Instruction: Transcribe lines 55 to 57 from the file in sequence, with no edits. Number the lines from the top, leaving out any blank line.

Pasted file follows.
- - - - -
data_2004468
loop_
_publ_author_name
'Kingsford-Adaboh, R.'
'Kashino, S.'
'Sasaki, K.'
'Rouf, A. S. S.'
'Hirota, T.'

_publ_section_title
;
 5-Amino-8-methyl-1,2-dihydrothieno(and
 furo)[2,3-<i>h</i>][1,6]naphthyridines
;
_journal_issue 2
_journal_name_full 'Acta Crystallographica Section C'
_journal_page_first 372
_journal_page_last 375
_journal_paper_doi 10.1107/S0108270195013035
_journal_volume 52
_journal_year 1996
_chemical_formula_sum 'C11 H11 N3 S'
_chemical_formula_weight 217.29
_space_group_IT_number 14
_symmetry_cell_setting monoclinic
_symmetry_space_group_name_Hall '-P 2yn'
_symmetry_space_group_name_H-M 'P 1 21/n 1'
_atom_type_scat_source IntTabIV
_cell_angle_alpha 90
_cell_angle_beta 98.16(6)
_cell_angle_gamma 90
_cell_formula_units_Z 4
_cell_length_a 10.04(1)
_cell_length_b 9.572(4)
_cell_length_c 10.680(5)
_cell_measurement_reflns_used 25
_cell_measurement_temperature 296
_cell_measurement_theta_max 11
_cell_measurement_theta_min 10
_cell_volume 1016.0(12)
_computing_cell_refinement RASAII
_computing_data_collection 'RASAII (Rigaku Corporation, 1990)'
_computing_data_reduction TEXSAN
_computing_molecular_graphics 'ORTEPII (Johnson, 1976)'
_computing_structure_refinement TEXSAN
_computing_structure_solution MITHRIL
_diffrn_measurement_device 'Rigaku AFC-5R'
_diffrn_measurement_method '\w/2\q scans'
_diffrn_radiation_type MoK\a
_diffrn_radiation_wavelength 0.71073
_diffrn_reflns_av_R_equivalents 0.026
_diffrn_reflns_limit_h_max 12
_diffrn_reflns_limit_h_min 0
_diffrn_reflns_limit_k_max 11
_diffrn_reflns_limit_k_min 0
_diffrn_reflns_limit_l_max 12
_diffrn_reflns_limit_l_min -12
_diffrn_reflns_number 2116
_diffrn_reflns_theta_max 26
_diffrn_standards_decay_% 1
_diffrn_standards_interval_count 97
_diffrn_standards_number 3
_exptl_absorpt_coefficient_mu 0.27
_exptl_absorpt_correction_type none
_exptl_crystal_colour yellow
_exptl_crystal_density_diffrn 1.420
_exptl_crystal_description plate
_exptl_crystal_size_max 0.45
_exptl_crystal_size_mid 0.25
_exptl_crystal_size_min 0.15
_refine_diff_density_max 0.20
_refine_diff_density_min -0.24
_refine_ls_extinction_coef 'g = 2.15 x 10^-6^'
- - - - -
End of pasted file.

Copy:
_diffrn_reflns_limit_l_max 12
_diffrn_reflns_limit_l_min -12
_diffrn_reflns_number 2116